Back to the Hatay

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I ‘d visited Antakya (formerly Antioch of old) and some notable attractions in the Hatay province back in 2013 when I’d last travelled the country beyond Istanbul. On that trip I clocked up a number or towns and cities along the Black Sea coast and further east, but Antakya stuck firmly in my mind as being somehow different. There was something about its history and assortment of communities that set it apart somehow.

I hadn’t even seriously considered visiting until by chance I fell in with a fellow traveller in Mardin, an Englishman called Ben. We were both travelling east to west and Antakya was firmly on his radar.

Antakya stuck firmly in my mind as being somehow different. There was something about its history and assortment of communities that set it apart somehow. 

During our brief stay of several days we occupied two of the guest rooms at the Katolic kilesesi off Kurtulus Rd, a stone’s throw away from the Asi River (Orontes of old) which divided the old city from the new. It was also in the proximity of a variety of other community organisations, both religious and secular. These included a Korean war veteran’s office – did you know that Turks were part of a NATO force sent to that conflict in the 1950s? – and a  peace-house which accommodates visitors from all walks of life.

I discovered that the founder of the peace-house, sister Barbara, had taken inspiration from the Taizé form of community. Taizé is an ecumenical order based in France and founded quite recently in the last century. Worship is through music (primarily choral but with instrumental accompaniments) and through contemplating the writings of mystics and other perceived sources of enlightenment (wisdom readings).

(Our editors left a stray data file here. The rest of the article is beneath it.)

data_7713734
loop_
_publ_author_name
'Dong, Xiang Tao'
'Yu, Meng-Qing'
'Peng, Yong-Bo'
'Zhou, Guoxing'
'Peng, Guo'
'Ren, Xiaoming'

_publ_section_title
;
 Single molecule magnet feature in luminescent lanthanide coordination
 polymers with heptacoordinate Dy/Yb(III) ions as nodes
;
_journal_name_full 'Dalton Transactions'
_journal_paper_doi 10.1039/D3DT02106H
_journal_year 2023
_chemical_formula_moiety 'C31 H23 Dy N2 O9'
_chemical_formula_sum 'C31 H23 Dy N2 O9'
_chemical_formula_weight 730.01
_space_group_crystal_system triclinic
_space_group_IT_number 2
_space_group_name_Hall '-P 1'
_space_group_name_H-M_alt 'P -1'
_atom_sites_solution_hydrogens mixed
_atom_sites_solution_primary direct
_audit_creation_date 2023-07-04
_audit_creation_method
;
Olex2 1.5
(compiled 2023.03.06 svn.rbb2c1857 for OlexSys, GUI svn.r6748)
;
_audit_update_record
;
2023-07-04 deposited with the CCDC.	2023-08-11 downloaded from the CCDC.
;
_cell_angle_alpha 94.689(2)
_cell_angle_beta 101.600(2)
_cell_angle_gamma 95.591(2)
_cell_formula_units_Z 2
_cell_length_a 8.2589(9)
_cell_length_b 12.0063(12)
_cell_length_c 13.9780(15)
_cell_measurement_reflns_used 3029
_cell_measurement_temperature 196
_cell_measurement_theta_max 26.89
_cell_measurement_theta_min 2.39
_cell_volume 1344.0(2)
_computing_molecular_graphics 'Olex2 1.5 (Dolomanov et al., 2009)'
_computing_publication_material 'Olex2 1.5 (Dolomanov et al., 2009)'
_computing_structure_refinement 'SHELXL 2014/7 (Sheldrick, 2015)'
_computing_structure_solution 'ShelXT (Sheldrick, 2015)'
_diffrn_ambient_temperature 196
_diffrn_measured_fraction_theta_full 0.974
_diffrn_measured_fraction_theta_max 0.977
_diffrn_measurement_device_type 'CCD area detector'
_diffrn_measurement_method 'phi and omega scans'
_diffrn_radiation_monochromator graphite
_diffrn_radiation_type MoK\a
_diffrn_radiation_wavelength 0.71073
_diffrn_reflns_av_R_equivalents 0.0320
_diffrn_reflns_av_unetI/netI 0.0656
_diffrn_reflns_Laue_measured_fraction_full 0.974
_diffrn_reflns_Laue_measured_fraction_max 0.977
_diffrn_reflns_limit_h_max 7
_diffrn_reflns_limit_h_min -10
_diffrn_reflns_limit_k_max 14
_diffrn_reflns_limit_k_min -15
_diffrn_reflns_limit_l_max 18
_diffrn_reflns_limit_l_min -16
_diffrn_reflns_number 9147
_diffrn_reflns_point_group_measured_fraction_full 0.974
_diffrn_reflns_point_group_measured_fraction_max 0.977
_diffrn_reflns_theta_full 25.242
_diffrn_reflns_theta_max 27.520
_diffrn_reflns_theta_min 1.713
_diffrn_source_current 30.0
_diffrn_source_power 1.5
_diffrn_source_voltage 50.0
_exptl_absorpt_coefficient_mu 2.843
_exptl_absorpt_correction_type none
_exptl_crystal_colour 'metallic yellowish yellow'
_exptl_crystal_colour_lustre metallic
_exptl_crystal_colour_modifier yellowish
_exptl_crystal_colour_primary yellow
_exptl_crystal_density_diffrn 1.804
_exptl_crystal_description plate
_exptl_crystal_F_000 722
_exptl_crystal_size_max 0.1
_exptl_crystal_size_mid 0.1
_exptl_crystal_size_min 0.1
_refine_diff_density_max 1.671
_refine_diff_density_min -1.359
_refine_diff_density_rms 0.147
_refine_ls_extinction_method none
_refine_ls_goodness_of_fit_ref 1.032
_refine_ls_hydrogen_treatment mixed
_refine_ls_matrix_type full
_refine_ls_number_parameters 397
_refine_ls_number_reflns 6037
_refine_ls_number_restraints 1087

Taizé … worship is through music (primarily choral but with instrumental accompaniments) and contemplating the writings of mystics and other perceived sources of enlightenment.

Backing onto the Catholic church was a mosque and Barbara informed us of a synagogue well hidden away nearby, although I never set eyes on it. The town also boasted a fairly large Greek Orthodox church and a Protestant church founded only 15 years ago.

I had taken along my clarinet with me which I played during the morning and evening prayers. Although I was unfamiliar with the Taizé format it was not difficult to follow. The instruments were mere accompaniments to a short choral verse of two or three lines of music, repeated several times or more, a bit like a mantra. The combination was very pleasing and despite some initial difficulty I came to enjoy the daily routine.

The instruments were mere accompaniments to a short choral verse of two or three lines of music, repeated several times or more, a bit like a mantra.

Melek working in Barbara's simple but tidy little kitchen.

Melek working in Barbara’s simple but tidy little kitchen.

Barbara had a paid helper in the form of Melek, a Christian lady from a village near the Syrian border. She had a sweet, harmonious voice and joined Barbara in singing whilst I played my clarinet and Barbara strummed her guitar.

Melek’s husband Bibe (pronounced Bee-beh) came on occasional but I got the impression he would rather have been elsewhere! He did odd jobs and helped Melek prepare the meals in the kitchen. Melek was a wonderful cook and I wish I’d taken some of her creations when I returned to Izmit the following week.

The surrounding neighbourhood on east bank of the Asi was a network of alleyways and cobbled streets, evidently very old. A good number of the buildings here are unoccupied and have been for many years Barbara told me. As a result many have fallen into disrepair and were, until relatively recently, deemed undesirable. Viewed from a vantage point to the SE (the city is flanked by steep hills) I could see how the urban sprawl proliferated on the far side of the Asi where acres of apartment blocks now stood.